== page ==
Home Marketing Contagious: How Things Catch On

Contagious: How Things Catch On

by Editor

“Gone viral” is a phrase that marketers are desperately chasing these days. They all want their products to “go viral” and many businesses that have sprung up that provide services to make your product, idea or cause go viral. Now they may be effective or just making money off a latest fad, because “virality” seems to be a unpredictable and spontaneous. Yes, an interesting concept, a superior product, a heart tugging cause, clever advertising can increase the chances of virality, but there are so many ideas that have these characteristics but have failed to gather any significant attention. According to professor Jonah Berger of Wharton, there are six characteristics that are common to all marketing campaigns and even innocuous, non-business content that have gone viral. And Prof. Berger speaks from hard earned wisdom – he has been studying the phenomenon of social contagion or how certain ideas spread almost like an epidemic through word of mouth for over a decade. An interesting insight here for those who think that the internet and social media platforms play an important role in making things go viral – well the figure is around 7%. Yes, Prof. Berger has found that 93% of word of mouth transmission happens offline! It is the message itself not the carriers like Facebook or Twitter that is defining element of virality. In his book, “Contagious: Why Things Catch On” Prof. Berger lays down the 6 principles which are all characteristics that a piece of content should have for it to go viral. They are all based on the study of why people talk about ideas, causes or products and marketers can use them to create “contagious content”.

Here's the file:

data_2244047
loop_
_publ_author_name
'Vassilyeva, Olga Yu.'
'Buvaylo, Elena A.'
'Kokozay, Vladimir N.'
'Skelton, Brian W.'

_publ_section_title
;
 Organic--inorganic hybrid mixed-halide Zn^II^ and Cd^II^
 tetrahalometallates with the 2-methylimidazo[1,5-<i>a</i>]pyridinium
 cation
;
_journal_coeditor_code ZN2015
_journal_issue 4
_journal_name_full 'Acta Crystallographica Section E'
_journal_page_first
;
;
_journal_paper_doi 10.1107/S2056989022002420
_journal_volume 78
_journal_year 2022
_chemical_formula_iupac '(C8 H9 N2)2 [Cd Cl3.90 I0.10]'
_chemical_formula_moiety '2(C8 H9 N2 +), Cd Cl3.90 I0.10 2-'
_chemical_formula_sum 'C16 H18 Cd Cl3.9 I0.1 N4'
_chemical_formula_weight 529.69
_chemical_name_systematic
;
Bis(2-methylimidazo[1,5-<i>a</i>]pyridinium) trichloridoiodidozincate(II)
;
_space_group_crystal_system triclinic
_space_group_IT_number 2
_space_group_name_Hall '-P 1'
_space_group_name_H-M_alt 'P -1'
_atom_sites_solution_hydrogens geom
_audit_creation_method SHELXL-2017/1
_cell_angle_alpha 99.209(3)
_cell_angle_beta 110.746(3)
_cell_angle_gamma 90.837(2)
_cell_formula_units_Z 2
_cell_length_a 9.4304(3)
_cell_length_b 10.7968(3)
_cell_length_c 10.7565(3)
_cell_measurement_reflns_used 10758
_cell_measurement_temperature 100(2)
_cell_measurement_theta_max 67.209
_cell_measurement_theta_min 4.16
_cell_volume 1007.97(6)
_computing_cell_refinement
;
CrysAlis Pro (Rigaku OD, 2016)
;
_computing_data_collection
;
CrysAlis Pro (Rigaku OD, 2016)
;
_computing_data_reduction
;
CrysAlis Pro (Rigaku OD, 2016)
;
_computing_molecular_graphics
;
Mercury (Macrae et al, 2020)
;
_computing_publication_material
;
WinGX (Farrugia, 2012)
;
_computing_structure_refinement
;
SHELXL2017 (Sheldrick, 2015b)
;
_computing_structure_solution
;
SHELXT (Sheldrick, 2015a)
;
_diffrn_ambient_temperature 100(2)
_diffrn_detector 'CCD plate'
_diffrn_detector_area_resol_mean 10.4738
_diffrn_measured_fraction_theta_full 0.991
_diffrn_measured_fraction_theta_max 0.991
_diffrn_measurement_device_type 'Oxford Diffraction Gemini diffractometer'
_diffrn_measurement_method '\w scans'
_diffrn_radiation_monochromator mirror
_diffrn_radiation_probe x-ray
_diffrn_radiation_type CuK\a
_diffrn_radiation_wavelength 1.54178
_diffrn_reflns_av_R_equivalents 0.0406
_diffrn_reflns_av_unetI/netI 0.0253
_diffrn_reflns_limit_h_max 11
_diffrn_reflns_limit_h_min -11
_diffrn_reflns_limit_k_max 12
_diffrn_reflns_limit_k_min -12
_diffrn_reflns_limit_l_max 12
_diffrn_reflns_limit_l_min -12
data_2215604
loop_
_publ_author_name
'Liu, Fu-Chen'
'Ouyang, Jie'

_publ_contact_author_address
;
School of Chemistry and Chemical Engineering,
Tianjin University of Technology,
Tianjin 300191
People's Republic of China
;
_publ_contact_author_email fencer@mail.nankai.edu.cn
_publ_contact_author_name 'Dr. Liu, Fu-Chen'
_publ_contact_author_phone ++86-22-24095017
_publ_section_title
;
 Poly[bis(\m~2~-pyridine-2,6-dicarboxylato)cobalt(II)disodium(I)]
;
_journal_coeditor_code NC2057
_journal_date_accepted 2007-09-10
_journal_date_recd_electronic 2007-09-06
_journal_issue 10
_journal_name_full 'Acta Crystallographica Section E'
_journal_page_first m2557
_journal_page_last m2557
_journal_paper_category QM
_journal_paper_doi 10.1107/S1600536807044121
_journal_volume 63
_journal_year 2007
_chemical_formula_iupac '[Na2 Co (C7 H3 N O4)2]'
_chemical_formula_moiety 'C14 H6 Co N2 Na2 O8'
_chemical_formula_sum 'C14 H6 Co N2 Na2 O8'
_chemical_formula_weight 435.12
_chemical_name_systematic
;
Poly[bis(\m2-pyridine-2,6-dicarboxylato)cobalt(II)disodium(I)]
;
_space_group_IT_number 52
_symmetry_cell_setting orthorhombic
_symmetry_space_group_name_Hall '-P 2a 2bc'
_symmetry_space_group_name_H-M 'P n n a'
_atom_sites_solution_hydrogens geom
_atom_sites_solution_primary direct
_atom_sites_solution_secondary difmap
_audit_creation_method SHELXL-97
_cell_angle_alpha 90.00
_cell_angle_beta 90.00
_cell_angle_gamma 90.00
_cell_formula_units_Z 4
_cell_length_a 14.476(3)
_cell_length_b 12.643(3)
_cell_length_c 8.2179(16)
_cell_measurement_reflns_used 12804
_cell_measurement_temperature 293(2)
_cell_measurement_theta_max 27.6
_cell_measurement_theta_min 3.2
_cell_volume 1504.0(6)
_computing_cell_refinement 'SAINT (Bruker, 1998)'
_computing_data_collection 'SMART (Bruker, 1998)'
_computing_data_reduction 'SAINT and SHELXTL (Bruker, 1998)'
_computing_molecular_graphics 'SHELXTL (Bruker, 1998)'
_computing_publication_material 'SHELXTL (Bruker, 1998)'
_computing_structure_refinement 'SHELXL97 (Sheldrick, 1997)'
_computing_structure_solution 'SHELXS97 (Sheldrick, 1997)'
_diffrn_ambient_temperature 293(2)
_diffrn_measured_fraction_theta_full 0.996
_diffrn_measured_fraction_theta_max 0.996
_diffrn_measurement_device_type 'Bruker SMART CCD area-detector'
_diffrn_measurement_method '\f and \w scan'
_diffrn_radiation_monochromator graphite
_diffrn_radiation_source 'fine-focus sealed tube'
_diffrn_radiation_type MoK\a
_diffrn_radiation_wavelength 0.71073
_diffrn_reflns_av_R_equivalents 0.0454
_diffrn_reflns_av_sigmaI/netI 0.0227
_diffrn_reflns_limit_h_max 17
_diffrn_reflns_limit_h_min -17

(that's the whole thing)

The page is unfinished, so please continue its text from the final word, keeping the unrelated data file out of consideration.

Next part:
Knowledge Nugget #1: Social Currency

Any idea or topic of discussion that makes people feel important or knowledgeable is “social currency”. Most people love to discuss with their peers information that would be welcomed and appreciated, like finding a great new restaurant before anyone else. They also like to share information that would reflect well on them. Thus marketers need to find aspects of their product that people would eagerly share with their peers. Some companies do it by engaging their customers in games which keep them engaged, like points earned through credit card transactions which make one eligible for an exclusive card or frequent flyer miles. These are things that customers like discussing in their social circles and every time they do so, they are promoting your product.

Knowledge Nugget #2: Triggers